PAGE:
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Opinion: Clearing the airwaves

radio Rogan Young
Joe Rogan isn't terrible at what he does, but his statements on vaccines miss the mark, writes Andrew Mitchell this week.

It’s hard being an ethical consumer.

I do my best to avoid products made by slaves or child labour. I’ve stopped shopping at some stores that support right-wing causes and politicians, or that underpay their employees and fight unionization efforts. 

In a world where companies own companies that own other companies, it’s no picnic finding brands that are organic, fair trade, local, preferably Canadian, unionized, treat their people well, don’t enrich members of China’s Central Committee, don’t lobby against climate change efforts, and are generally good to the environment. 

And now I have to decide what to do about my Spotify Premium Family account.

If asked to choose between Neil Young, the “Godfather of Grunge,” and Joe “Bro” Rogan, a man who I thought did his best work in the ‘90s sitcom NewsRadio, there’s no contest. I’m baffled why Spotify would sink $100 million into any podcast, much less one that gives a platform to controversial guests like alt-right Svengali Jordan Peterson, who recently touted Exxon’s anti-climate-change talking points like they were his own scientific research.

It kind of feels like when MuchMusic turned its back on actual music in favour of trashy reality TV. Spotify is choosing a dubious male-centric talk show over some of the most celebrated musicians of all time. 

I honestly don’t have anything against Joe Rogan. I doubt we’d see eye to eye politically—in my experience a libertarian is usually just a conservative who smokes weed—but he’s not terrible at what he does, he’s not afraid to have people on his show that disagree, and he listens well enough to do a good interview. 

But his statements on COVID, followed by his sorry-not-sorry apology for his statements on COVID, don’t really cut it. 

Every time he opens his mouth on the subject, Rogan demonstrates that he has completely missed the whole point of vaccines. Unfortunately he has a lot of influence and has used it to peddle the dangerously stupid idea that vaccines are a personal choice. I mean, they always have been in a way, but almost nobody said “no” before. 

It isn’t that Rogan’s main point is factually wrong, it’s that it’s morally questionable. He’s right in saying that young, healthy people don’t have much to fear from COVID when compared to seniors, unhealthy people and people with medical conditions. Although there have been countless tragic exceptions, the vast majority of young people could get through this pandemic without a vaccine—or masks, or physical distancing, or any of the measures that have been taken over the last two years to stop the pandemic. 

Where Rogan goes wrong is by missing the whole point of how vaccines work. It’s never been about you specifically or your own chances of survival, it’s about protecting others and doing your small part to eradicate dangerous illnesses. It’s about avoiding being a carrier and maybe killing someone unintentionally. It’s about preventing our public health-care system, and all the exhausted people in it, from being overwhelmed. It’s about nipping things in the bud before the virus has a chance to mutate into something more dangerous. It’s about achieving herd immunity for the benefit of all.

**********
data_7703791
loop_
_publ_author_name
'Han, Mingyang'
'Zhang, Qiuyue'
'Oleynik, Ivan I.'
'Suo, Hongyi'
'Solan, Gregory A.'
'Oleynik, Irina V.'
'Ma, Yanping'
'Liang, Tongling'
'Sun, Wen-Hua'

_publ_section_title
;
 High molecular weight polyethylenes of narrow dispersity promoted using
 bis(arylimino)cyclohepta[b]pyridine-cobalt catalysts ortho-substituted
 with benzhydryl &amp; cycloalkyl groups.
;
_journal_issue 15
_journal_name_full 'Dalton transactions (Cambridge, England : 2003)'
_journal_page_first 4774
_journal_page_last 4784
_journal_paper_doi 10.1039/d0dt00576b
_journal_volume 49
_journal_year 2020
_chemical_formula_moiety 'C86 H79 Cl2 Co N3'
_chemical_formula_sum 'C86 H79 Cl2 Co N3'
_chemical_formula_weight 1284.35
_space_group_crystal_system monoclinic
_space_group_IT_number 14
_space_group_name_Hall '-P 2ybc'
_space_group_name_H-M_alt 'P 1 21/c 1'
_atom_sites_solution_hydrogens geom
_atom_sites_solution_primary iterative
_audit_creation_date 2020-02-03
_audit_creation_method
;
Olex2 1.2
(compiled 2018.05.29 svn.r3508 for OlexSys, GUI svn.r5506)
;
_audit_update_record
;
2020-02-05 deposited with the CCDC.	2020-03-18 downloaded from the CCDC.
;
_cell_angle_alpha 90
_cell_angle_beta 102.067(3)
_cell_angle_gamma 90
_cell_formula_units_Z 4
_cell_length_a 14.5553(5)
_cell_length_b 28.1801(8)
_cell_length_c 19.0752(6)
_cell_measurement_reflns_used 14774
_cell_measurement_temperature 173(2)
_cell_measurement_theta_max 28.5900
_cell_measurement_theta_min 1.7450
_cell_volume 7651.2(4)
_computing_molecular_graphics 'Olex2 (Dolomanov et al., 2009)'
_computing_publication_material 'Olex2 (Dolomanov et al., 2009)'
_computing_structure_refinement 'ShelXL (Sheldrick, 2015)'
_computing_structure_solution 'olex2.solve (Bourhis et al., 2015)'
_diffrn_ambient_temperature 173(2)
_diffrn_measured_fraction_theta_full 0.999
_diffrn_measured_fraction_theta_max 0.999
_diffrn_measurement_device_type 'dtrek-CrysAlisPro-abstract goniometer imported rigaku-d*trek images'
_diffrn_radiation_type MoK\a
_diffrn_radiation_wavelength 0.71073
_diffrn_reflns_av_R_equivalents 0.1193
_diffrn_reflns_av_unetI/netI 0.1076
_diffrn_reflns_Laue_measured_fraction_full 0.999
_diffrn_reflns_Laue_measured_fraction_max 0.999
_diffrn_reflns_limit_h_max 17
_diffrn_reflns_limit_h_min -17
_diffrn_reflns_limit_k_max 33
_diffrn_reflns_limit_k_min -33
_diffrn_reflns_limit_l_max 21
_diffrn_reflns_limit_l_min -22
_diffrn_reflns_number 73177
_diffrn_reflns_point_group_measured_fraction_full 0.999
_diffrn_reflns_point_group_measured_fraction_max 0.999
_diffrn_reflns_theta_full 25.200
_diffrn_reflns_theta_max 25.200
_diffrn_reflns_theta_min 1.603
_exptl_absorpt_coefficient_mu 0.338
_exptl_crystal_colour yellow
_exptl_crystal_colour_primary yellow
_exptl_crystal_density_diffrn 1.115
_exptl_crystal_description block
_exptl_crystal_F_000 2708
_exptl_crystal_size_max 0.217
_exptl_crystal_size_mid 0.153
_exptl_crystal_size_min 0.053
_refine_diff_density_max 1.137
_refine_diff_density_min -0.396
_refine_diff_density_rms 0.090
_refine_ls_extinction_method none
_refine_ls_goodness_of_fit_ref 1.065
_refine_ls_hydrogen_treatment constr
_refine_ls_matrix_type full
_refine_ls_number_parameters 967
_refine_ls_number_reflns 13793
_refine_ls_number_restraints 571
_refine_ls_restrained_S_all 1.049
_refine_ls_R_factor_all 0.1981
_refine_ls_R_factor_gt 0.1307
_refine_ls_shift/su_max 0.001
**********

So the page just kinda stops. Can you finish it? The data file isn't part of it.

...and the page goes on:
And it doesn’t work unless almost everybody is on board. 

That’s why it’s never really been a choice if you care about others. Vaccines have also been mandated in schools, the military and all kinds of professions for countless years, and nobody thought much about it until social media and uninformed pundits like Rogan started asking stupid questions and treating mandates as a challenge to their personal liberties. 

Vaccines are a “we” thing, one of the crucial links that bind us all in a civil society. It’s like giving your seat on the bus to someone on crutches or holding the door for someone with a stroller—you don’t think about it, you just do it.  

This is also not something where anyone can realistically do their own research. Putting your trust in Rogan and social media anti-vaxxers over the teams of educated experts at the WHO, CDC, BCCDC, Health Authority of Canada, Canadian Medical Association, as well as pretty much every medical professional rocking in the free world, doesn’t make you a free thinker because—if you’re honest—even those “free” thoughts aren’t really your own. They were planted there. 

Researchers found that more than 60 per cent of vaccine misinformation on social media could be traced back to just 12 sources, many of which are selling unproven alternative medicines. The reality is that we’re all sheep at the end of the day; it’s just that too many of us have chosen to follow some dangerously unqualified shepherds threatening to drive every sheep in the world off a cliff. 

And for everybody who thinks that Neil Young, Joni Mitchell and the other musicians taking their music off Spotify are attacking Rogan’s free speech, all they’re doing is exercising some free speech of their own. People are free to join Young in leaving Spotify or they can choose to stay. And even if Spotify caved on this (they won’t) then that’s a business decision, not censorship. Joe Rogan will always remain free to share his views with the world, such as they are.

I hear good things about Tidal.

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